Fresh spins on classic salads
Matthew Kadey, MSc, RD
We give classic salads a makeover! Toss together healthy, modern versions of popular salads.
Salads are often associated with a healthy lifestyle. After all, how can you go wrong with a dish dominated by vegetables? But many salad favourites—potato, Caesar, Cobb—haven’t earned this health halo. Although seemingly a better option than a burger and fries, these salads can quickly turn into high-calorie concoctions. Buried beneath sketchy ingredients such as fried chicken and candied nuts, restaurant versions can harbour hidden fat and sodium. Many standby salads have also been turned into culinary has-beens, regrettable victims of mediocre ingredients and uninspiring renditions. That’s why we think it’s the perfect time to freshen up some iconic salads. Raise the salad bar with the following recipes, which turn old favourites into modern, slimmed-down versions that won’t sabotage your healthy eating habits. Dressed for success Fats found in dressings can make it easier for your body to absorb fat-soluble antioxidants such as lycopene and lutein, which are naturally present in vegetables. But nix lacklustre store-bought dressings that can include a laundry list of ingredients not found in most kitchens, and instead opt for homemade versions. A great dressing is just about the simplest thing you can put together. Simply start with a healthy oil base, such as extra-virgin olive, camelina, or avocado oil, along with a vinegar of choice. Then whisk in flavourings such as Dijon mustard, fresh herbs, chopped shallots, miso, garlic, or citrus zest. Recipes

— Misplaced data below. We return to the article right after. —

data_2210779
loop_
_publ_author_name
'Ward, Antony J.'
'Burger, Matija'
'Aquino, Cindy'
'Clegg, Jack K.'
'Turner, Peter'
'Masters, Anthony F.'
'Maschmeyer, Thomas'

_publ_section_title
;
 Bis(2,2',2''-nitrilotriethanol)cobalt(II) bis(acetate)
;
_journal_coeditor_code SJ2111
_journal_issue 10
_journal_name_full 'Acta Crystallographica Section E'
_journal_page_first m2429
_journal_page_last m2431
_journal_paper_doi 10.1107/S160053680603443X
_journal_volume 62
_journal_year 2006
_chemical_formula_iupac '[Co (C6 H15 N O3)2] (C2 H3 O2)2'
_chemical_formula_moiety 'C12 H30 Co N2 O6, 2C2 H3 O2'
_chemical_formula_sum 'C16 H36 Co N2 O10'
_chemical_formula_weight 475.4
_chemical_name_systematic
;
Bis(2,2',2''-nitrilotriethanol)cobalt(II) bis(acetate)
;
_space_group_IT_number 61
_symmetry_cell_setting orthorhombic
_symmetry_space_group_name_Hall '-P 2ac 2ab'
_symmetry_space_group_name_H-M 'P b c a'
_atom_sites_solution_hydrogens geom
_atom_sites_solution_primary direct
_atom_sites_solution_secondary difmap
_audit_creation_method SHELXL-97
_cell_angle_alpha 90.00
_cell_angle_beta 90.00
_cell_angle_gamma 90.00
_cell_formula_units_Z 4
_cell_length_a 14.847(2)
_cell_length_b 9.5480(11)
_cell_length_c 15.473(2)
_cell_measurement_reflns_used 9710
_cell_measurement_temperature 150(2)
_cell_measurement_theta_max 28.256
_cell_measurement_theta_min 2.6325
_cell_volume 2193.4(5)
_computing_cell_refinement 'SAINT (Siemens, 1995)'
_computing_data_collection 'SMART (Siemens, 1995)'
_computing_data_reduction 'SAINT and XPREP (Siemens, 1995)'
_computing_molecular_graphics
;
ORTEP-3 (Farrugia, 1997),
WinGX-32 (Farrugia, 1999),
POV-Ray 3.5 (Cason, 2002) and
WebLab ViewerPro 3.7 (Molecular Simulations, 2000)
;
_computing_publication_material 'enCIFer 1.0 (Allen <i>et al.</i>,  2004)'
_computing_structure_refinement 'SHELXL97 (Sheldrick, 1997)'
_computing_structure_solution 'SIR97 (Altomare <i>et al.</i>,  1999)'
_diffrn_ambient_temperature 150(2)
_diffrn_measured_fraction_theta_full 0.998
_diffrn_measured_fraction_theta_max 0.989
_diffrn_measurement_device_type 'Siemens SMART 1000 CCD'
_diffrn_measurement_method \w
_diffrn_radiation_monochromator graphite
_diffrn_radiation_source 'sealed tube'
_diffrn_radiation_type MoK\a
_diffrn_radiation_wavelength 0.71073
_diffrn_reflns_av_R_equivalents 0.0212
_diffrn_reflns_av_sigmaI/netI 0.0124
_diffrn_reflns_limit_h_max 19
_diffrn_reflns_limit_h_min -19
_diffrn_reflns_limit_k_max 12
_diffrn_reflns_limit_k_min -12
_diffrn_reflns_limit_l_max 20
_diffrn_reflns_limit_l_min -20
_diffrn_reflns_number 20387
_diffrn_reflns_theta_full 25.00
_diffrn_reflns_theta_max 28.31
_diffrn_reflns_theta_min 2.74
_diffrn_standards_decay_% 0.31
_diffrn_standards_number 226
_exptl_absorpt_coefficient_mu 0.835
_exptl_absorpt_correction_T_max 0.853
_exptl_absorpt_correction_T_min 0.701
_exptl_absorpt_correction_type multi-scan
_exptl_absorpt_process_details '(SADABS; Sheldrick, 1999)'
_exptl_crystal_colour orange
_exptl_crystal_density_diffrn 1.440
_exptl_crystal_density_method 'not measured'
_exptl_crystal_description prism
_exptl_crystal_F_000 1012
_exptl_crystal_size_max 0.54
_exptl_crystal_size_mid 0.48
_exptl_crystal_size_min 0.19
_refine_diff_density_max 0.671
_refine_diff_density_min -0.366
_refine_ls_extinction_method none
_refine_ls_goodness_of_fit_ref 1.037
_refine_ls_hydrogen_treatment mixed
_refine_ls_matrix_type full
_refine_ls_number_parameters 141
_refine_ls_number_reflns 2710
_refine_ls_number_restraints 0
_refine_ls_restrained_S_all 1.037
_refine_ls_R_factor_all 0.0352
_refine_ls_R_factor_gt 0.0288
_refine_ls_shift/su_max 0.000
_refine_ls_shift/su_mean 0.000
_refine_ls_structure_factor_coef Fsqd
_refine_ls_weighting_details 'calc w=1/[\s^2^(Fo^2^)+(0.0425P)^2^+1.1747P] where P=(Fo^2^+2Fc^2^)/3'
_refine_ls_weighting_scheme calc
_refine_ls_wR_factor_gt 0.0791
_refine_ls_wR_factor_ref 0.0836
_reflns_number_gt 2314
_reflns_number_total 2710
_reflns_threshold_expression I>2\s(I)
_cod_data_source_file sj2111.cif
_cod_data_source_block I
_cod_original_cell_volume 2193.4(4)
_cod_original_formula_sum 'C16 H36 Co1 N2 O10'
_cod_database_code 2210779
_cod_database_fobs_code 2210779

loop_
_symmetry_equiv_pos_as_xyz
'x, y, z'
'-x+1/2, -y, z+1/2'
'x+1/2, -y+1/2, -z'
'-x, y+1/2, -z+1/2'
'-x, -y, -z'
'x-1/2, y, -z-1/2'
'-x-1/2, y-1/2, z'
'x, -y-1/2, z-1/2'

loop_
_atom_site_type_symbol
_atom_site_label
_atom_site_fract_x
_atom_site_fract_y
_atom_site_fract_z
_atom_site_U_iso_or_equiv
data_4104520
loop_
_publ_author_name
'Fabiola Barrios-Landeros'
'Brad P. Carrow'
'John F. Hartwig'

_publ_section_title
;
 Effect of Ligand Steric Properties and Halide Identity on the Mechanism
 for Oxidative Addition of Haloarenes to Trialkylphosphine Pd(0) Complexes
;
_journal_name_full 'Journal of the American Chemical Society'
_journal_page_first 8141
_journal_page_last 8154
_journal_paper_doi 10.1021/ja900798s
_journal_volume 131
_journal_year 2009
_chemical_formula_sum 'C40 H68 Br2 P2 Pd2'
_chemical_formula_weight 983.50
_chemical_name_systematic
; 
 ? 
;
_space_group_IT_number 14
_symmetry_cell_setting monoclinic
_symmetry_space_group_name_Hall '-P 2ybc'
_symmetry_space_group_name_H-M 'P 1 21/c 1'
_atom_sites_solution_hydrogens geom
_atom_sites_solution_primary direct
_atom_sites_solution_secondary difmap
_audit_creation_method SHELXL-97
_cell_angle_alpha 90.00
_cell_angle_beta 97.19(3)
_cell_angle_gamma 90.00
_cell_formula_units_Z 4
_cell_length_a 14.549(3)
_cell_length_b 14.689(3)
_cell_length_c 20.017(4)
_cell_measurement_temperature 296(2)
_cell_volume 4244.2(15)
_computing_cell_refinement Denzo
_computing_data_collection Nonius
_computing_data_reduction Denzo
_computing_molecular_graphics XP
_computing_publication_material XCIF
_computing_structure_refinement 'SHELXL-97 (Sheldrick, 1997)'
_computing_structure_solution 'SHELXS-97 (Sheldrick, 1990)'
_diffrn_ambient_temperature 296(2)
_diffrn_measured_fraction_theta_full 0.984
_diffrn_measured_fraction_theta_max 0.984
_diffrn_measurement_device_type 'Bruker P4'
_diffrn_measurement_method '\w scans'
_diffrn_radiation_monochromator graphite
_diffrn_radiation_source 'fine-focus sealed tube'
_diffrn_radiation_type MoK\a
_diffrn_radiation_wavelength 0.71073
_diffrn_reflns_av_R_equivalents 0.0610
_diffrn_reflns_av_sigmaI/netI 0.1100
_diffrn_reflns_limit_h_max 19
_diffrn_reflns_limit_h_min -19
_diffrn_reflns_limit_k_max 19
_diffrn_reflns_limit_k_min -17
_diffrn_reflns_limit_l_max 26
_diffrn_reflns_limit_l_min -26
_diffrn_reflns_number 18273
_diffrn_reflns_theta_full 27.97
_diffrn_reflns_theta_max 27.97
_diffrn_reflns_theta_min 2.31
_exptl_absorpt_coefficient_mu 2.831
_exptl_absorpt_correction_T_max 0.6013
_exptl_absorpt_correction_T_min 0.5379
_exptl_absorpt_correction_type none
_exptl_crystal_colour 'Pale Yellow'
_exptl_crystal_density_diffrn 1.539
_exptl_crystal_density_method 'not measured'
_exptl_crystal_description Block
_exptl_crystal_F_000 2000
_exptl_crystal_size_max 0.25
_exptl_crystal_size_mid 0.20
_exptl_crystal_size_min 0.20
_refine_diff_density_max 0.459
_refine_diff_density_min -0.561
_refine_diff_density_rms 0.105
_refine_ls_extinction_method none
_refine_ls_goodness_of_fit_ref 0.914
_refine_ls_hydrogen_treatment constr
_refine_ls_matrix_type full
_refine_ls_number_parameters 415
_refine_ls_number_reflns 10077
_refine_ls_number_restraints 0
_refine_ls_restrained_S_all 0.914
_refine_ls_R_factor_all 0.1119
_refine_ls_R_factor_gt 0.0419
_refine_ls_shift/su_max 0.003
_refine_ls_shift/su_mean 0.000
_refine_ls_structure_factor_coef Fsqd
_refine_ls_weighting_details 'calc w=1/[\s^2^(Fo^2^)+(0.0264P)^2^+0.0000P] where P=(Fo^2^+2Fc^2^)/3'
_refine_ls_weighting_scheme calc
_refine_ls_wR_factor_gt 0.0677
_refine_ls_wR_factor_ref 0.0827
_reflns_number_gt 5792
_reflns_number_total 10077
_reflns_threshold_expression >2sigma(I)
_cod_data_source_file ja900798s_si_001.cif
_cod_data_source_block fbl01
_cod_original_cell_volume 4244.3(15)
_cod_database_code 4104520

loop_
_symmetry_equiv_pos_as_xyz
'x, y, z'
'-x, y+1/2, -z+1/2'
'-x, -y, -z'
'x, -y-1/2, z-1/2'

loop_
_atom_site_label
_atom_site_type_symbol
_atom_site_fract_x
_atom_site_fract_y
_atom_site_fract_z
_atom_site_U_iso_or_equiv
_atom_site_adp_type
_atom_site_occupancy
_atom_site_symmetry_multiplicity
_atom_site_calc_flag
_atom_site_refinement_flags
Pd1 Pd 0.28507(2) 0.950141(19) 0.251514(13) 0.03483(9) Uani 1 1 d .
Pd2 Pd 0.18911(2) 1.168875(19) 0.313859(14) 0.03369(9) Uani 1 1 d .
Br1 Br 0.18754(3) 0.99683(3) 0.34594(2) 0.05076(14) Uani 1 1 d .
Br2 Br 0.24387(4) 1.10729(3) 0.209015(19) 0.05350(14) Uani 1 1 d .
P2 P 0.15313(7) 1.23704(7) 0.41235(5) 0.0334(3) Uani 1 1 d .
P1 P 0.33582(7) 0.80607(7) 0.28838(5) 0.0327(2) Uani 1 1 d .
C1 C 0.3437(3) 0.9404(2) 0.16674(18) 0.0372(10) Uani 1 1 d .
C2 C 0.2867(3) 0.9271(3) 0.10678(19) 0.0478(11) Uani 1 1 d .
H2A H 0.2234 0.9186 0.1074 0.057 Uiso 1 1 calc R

Selecting a super salad Just because your restaurant meal is green doesn’t mean it’s lean. In too many restaurant salads, less-than-stellar ingredients overpower the veggies. But if chosen wisely, a salad can be your best friend when eating out, helping you stockpile many disease-fighting nutrients. Follow these guidelines to transform a green monster into a super salad. Greens: Seek out salads made with leafy dark greens and plenty of other colours—a sign that you are loading up on ultra-healthy antioxidants. Don’t be too shy to ask your server for extra veggies. Proteins: Watch out for questionable proteins such as bacon and fried chicken. Instead, fortify your salad with healthier proteins such as grilled fish or chicken breast, beans, or hard-boiled eggs. Fats: Don’t necessarily fear the fat. Items such as almonds and avocado can infuse a salad with necessary healthy fatty acids. The key is portion control. If your salad comes with a mound of avocado slices or seeds, be prepared to take home leftovers. Grains: A number of forward-thinking restaurants are now offering salads made with power whole grains such as farro and quinoa. We think the reign of grains is a great trend. Garnishes: Be leery of finishing touches such as fried croutons, processed cheeses, candied nuts, bacon bits, and fried noodles. They can seem rather innocuous but deliver a wallop of extra calories. Dressings: Creamy dressings can quickly cause the calorie count of salads to skyrocket. Instead, be sure to select vinaigrettes made with little more than oil and vinegar.